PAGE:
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World War II veteran recalls service

Posted: February 14, 2014 6:33 p.m.
Updated: February 17, 2014 5:00 a.m.

Camden resident Marion David, 89, was in the U.S. Army from March, 1943 until January, 1946 and served with the 12th Traffic Regulating Group in Europe during WWII.

“I was born and raised in Kingstree, South Carolina. I started and finished school there. Right out of high school they had a training thing called N.Y.A., National Youth Association, in Florence. I was born and raised on a farm and I saw the training as a way to do something else. I took a course in welding and also battery rebuilding,” David said. “We stayed in Florence. They had a little barracks there.”

He said after the N.Y.A. training he landed a job at an Army depot in Charleston.

“They had all these Army vehicles and they were preserving them, getting ready to ship them overseas. We would take the intakes off them and rig them up with hoses on these jeeps and trucks so they could come off a landing craft into the water and still drive,” David said. “Just a few days (after) my 18th birthday, I had to register for the draft. I had a brother that had just gotten married. When I got my draft notice, one of us had to go, so I said ‘you just got married,’ so I volunteered and I was the first one to go.”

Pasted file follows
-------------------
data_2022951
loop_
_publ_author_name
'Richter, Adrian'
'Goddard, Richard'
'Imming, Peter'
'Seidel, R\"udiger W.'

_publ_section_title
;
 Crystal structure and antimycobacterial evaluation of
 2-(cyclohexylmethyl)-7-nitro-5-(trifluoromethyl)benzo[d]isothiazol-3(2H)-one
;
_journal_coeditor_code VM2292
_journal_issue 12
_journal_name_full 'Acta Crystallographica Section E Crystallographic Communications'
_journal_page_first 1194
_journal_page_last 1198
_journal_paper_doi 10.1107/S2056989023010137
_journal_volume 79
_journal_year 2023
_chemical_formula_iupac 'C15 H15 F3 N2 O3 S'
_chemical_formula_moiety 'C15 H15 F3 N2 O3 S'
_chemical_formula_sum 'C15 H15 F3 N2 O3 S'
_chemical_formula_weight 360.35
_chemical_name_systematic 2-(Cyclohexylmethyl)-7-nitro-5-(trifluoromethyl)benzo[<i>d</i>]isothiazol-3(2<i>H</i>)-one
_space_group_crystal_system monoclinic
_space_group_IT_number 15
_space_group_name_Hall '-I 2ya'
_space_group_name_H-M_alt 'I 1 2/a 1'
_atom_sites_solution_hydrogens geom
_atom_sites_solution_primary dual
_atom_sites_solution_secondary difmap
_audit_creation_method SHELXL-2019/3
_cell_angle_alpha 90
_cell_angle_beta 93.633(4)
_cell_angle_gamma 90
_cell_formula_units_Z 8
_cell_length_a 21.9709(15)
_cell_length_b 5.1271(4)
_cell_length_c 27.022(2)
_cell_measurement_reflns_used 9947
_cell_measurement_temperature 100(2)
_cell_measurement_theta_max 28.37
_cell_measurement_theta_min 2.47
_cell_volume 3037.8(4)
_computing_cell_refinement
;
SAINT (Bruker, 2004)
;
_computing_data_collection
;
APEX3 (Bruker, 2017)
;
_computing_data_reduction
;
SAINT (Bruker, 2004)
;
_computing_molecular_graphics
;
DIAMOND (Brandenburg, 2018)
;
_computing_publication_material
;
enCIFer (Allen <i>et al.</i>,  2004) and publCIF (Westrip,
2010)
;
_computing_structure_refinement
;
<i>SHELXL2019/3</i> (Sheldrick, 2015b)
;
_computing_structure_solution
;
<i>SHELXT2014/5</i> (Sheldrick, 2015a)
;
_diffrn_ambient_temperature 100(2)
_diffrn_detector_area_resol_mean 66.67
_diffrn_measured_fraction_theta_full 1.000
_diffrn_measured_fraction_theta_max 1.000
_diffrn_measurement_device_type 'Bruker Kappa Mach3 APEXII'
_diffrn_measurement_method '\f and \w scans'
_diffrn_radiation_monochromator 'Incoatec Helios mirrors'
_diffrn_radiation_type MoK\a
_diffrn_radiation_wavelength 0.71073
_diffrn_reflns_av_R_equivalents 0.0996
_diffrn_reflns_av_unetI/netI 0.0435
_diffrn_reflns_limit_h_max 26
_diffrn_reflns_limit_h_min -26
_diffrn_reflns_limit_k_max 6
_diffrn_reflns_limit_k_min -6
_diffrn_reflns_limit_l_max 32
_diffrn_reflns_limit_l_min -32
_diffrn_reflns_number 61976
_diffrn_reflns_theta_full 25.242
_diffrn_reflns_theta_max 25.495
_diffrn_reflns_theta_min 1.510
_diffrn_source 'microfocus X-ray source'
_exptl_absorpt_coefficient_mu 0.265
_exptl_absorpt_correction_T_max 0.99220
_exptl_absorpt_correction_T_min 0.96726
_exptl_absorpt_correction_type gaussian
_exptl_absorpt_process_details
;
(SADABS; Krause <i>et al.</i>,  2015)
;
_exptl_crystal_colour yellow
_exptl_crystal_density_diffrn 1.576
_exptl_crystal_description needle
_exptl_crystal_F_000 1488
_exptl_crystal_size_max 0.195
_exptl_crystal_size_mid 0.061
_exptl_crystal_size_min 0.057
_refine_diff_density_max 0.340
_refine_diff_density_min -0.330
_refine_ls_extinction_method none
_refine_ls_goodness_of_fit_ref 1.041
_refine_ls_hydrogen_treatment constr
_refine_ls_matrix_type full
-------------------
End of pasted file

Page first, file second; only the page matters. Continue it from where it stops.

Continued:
David said he first reported to Camp Jackson near Columbia, then went to Camp Lee, Va. for his 12-week basic training. He then went to Camp Shenango, later called Camp Reynolds in Pennsylvania. Next stop: Camp Shanks, New York. From there David was deployed to the war in Europe aboard the British ship RMS Aquitania, sister ship to the famed RMS Lusitania. He said there were tense moments on the voyage.

“We left by ourselves, without a convoy. They said they could outrun submarines. It took a submarine several minutes to get lined up to try to attack a ship, so every seven minutes we would zig-zag our course. We did that for about eight or 10 days and the fog came in on us. It was one of those thick, heavy fogs. All of a sudden, everything on the ship shut down,” David said. “They came on the loudspeaker and said, ‘Nobody move. Make no noise whatsoever. We’re surrounded by submarines,’ German U-boats. So we drifted for about four hours, but luckily we drifted out of them.”